The story of the West Memphis Three is one of injustice and the power of documentary filmmaking.
Like many, I was introduced to the case of three teenage boys convicted of three brutal child slayings in the 1996 HBO documentary “Paradise Lost: The Child Murders at Robin Hood Hills” and two sequels. Filmmakers Joe Berlinger and Bruce Sinofsky are responsible for the attention this case has received and the outrage at the scant evidence and Satanic overtones that lead to the convictions.
But “West of Memphis” is not their film.
You may ask, why another West Memphis Three documentary? Director Amy Berg (“Deliver Us From Evil”) doesn’t come at the case from a significantly different perspective. She doesn’t have the benefit of the years of access Berlinger and Sinofsky did, and the film focuses a bit too much on the involvement of celebrities like Eddie Vedder and director Peter Jackson (who co-produced “West of Memphis”).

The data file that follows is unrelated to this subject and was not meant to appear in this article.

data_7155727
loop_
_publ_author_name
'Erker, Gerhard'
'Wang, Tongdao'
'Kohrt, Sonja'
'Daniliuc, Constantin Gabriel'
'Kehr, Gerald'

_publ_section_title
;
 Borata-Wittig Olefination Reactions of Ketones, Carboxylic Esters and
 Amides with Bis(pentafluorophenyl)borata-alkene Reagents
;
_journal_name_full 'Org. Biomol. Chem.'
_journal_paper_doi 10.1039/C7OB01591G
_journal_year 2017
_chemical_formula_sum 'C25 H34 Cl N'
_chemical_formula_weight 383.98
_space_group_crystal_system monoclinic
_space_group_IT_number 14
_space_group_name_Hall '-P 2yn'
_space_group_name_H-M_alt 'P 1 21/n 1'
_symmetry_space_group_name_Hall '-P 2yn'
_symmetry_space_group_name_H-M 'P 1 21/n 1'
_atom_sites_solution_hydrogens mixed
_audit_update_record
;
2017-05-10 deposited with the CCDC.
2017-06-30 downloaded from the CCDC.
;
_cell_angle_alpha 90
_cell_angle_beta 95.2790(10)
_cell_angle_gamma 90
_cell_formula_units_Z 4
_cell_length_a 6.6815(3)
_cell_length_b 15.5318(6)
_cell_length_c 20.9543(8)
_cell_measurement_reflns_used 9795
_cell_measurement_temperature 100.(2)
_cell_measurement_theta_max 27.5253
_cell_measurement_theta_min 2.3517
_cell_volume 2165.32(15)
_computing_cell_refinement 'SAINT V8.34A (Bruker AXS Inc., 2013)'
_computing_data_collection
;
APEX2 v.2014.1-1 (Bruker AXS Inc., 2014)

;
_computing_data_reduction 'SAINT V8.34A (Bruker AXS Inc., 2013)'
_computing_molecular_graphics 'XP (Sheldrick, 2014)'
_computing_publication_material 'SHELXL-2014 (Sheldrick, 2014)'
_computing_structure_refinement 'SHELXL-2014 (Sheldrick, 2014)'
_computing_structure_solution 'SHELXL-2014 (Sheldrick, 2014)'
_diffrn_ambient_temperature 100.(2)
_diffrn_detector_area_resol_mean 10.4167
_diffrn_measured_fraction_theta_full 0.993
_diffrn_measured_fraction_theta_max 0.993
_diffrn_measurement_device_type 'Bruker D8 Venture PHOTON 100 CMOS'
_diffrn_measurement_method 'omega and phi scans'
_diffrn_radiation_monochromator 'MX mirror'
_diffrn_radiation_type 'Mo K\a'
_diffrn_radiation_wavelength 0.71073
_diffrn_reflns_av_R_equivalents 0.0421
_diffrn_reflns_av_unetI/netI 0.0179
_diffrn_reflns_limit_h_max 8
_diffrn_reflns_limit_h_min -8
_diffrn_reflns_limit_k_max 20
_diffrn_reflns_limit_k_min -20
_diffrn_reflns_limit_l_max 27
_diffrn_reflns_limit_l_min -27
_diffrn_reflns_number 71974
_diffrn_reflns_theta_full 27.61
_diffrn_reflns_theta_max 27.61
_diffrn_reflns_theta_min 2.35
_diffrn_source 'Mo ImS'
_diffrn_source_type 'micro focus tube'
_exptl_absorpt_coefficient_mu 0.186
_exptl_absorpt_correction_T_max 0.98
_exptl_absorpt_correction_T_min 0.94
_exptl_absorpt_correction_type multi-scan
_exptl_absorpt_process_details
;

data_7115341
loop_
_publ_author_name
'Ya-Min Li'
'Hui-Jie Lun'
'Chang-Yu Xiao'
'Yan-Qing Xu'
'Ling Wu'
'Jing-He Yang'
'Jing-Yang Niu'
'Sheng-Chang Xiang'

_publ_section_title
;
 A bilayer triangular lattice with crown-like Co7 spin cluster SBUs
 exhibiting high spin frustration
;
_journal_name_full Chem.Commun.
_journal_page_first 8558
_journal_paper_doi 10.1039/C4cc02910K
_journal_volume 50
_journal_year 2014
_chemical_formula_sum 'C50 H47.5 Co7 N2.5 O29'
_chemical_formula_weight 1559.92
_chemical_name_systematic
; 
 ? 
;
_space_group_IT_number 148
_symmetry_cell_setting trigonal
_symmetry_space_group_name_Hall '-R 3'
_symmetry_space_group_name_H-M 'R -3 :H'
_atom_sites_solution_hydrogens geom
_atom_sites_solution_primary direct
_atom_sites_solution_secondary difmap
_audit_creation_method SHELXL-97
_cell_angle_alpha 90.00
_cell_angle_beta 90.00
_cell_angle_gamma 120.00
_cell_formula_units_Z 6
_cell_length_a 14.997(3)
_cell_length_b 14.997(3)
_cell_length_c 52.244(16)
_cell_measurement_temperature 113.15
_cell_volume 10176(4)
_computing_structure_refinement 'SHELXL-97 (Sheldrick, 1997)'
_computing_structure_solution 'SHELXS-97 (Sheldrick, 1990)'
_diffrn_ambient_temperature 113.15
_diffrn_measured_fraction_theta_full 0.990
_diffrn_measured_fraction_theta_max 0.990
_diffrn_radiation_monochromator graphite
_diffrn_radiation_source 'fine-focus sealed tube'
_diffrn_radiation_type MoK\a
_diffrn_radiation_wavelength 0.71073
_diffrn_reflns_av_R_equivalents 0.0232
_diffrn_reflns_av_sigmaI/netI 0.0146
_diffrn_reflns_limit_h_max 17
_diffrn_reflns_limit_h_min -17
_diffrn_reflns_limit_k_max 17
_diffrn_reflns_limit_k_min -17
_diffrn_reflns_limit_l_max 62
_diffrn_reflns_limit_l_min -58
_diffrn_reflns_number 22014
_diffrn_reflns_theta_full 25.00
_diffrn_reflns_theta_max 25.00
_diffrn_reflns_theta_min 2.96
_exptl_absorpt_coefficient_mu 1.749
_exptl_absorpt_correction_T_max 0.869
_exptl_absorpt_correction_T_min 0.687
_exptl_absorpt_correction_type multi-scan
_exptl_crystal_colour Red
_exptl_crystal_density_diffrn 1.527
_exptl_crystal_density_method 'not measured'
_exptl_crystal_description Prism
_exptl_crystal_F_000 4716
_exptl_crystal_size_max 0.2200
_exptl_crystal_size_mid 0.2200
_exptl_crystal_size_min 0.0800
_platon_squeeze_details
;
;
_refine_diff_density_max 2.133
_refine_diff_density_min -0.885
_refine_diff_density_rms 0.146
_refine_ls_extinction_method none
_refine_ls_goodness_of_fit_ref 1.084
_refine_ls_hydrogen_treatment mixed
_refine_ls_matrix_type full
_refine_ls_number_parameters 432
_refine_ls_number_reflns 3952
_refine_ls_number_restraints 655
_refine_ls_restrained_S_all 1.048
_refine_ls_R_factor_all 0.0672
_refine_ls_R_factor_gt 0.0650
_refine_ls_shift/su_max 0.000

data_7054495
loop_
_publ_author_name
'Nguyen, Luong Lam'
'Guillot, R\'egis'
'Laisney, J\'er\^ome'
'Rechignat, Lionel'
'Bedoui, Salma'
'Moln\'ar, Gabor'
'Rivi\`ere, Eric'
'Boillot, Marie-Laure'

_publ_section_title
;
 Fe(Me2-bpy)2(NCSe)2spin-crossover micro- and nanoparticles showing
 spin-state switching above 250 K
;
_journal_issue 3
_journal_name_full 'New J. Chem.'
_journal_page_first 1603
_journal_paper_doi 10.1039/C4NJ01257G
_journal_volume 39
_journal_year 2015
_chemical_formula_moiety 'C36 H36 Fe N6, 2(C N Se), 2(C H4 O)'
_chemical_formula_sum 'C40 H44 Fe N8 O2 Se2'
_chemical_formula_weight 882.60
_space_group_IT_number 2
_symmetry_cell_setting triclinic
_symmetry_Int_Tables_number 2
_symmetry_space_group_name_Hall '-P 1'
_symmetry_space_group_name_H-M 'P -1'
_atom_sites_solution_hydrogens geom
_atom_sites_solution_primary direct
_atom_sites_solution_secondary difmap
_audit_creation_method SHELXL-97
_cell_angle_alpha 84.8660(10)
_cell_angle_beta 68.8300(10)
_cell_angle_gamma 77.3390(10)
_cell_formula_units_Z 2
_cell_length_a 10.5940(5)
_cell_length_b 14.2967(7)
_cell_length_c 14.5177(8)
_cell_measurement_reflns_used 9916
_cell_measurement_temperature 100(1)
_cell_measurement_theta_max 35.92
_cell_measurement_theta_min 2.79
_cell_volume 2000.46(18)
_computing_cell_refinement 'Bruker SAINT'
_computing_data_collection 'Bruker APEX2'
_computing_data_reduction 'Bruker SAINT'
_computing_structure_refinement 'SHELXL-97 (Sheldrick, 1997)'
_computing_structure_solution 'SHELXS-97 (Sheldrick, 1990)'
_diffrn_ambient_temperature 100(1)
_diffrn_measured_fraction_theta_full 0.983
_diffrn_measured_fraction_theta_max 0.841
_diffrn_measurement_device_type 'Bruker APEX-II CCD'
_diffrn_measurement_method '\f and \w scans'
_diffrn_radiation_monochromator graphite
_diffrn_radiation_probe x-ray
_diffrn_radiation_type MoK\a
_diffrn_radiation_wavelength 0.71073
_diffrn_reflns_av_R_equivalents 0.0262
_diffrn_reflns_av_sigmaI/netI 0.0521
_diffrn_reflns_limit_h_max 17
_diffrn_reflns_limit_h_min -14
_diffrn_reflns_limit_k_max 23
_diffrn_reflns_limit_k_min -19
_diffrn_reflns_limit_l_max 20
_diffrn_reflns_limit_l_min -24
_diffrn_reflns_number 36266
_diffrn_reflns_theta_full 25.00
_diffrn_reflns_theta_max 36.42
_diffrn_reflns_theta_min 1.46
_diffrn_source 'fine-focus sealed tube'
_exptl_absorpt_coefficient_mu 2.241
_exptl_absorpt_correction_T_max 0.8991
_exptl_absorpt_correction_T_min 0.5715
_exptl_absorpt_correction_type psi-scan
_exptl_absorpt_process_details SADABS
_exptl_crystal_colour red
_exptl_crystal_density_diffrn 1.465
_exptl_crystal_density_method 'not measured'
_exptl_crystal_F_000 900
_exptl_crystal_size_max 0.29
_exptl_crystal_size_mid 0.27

But the film has the benefit of hindsight. If you managed to not follow this case, I won’t spoil the outcome — a bittersweet result that doesn’t feel much like justice — but “West of Memphis” manages to summarize the entire saga in the length of one of the “Paradise Lost” films.
The Berlinger/Sinofsky films remain my favorite telling of this tale, but this story is so powerful that “West of Memphis” is a must-see. It’s the highlight of Columbus Documentary week at the Gateway.